The lesson for programmers is to avoid complex initialization sequences. In particular it's usually wrong to initialize a static field with an instance of a subclass. Unfortunately, this pattern arises naturally in the context of service provider frameworks. If you find yourself doing this, consider initializing the static field lazily. Techniques for lazy initialization are discussed in Item 48 of my brother's book, Effective Java™ Programming Language Guide.

Josh: Last week's second puzzler was to figure out what the following program prints (and why):

public class Shifty {
    public static void main(String[] args) {
        int n = 0;
        while (-1 << n != 0)
            n++;
        System.out.println(n);
    }
}

Neal: This is just the same as asking how many bits there are in an integer, so it prints 32, right? Negative one is an integer with all 32 bits set. Since the << operator shifts zeroes in on the right, once you shift off all 32 of the one bits, the result is zero.

Josh: You would think so, but that's not right. The shift operators only use the five low-order bits of the right operand for the shift distance (six bits if the left operand is a long), so the shift distance is always between 0 and 31 (0 and 63 for long). In effect, the right operand is taken mod 32 (mod 64 for a long). Attempting to shift an int 32 bits just returns the int itself. There is no shift distance that discards all 32 bits in an int. So this is an infinite loop; it doesn't print anything.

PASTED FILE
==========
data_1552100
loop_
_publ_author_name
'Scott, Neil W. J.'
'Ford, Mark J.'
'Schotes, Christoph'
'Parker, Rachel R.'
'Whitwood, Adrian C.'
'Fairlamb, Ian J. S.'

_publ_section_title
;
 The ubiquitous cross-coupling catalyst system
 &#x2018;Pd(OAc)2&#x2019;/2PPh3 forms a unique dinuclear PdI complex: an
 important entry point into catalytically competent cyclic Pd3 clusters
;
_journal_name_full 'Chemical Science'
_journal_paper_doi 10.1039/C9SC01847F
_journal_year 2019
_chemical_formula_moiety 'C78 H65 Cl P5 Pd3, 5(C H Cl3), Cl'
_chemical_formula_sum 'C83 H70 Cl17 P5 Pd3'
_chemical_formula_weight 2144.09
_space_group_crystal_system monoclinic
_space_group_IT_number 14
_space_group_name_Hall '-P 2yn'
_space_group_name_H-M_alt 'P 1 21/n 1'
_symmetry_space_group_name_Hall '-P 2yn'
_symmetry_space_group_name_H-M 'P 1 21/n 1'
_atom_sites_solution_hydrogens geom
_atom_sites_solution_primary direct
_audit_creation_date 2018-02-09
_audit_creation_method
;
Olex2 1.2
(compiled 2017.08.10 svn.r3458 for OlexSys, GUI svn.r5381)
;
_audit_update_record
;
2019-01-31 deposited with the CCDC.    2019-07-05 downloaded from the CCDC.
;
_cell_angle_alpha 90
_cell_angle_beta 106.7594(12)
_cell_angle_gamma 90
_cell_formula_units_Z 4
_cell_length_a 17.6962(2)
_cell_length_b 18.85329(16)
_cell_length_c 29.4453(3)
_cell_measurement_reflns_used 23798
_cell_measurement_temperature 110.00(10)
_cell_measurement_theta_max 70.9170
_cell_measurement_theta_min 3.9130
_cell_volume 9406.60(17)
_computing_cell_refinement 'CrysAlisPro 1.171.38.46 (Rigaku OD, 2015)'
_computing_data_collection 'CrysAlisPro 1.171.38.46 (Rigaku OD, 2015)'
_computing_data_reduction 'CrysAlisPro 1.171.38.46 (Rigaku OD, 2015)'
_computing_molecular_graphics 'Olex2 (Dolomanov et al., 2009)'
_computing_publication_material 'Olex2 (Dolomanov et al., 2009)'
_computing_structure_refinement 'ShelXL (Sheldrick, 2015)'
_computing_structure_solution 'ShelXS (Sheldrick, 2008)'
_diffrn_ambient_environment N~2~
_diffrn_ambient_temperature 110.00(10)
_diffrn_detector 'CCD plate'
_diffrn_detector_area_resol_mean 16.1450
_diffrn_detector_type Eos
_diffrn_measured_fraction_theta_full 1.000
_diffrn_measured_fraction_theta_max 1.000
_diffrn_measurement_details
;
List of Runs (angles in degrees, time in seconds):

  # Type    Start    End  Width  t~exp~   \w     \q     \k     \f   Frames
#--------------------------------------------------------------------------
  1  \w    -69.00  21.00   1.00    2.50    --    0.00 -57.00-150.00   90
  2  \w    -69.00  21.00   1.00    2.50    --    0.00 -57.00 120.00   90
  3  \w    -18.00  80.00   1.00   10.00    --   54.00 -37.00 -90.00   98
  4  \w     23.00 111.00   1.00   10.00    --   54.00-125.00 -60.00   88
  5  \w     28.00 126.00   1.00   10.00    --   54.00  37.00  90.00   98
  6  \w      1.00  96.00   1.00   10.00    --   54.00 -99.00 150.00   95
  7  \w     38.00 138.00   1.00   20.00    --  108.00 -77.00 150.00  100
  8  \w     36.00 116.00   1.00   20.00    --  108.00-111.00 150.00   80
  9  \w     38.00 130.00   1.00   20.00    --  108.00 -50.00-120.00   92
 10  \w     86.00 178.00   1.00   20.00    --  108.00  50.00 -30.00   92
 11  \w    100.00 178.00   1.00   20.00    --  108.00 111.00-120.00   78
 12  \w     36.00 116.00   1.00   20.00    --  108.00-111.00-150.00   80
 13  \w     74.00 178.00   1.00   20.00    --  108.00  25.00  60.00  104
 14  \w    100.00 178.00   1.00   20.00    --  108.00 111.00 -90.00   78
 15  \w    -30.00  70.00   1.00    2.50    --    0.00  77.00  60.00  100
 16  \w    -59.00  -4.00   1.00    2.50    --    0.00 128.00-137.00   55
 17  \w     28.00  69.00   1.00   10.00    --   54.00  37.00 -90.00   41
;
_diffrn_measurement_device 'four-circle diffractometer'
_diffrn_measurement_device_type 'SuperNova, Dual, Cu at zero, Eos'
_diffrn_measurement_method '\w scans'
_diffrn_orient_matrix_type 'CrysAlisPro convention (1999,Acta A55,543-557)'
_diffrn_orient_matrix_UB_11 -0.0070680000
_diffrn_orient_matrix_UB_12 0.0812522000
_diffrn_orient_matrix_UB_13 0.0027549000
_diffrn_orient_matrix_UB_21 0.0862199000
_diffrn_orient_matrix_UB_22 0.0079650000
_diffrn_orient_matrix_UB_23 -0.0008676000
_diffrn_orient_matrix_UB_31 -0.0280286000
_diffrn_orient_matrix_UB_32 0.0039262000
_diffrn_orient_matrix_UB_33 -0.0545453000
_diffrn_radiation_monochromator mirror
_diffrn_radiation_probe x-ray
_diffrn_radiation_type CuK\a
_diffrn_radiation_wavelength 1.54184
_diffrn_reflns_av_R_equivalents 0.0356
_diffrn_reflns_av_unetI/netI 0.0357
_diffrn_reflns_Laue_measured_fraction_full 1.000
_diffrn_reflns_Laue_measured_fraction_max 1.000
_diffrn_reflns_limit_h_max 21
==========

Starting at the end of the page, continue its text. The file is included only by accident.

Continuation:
Neal: Tricky.

Josh: OK, time for this week's puzzlers. If you attended our JavaOneSM Puzzlers talk, or read my book, you know that classes that override equals have to override hashCode too or they won't work. The class below does override hashCode, but it still doesn't work. What's wrong with it?

import java.util.*;

public class Name {
    public static void main(String[] args) {
        Set s = new HashSet();
        s.add(new Name("Donald", "Duck"));
        System.out.println(s.contains(new Name("Donald", "Duck")));
    }

    private String first, last;

    public Name(String first, String last) {
        if (first == null || last == null)
            throw new NullPointerException();
        this.first = first;
        this.last = last;
    }

    public boolean equals(Name other) {
        return first.equals(other.first) &&
               last.equals(other.last);
    }

    public int hashCode() {
        return 31 * first.hashCode() + last.hashCode();
    }
}

Neal: Good question. Here's one more. What does this program print?

public class Search {
    static int[] specialNums = { 1, 5, 10, 15, 37, 102, 776, 12 };
    static boolean isSpecial(int n) {
        try {
            for (int i=0; i < specialNums.length; i++)
                if (specialNums[i] == n)
                    return true;
        } finally {
            return false;
        }
    }

    public static void main(String[] args) {
        System.out.println(isSpecial(16));
        System.out.println(isSpecial(12));
    }
}

Josh: Good question. Tune in next week for some lame answers. And send your puzzlers to javapuzzlers@sun.com.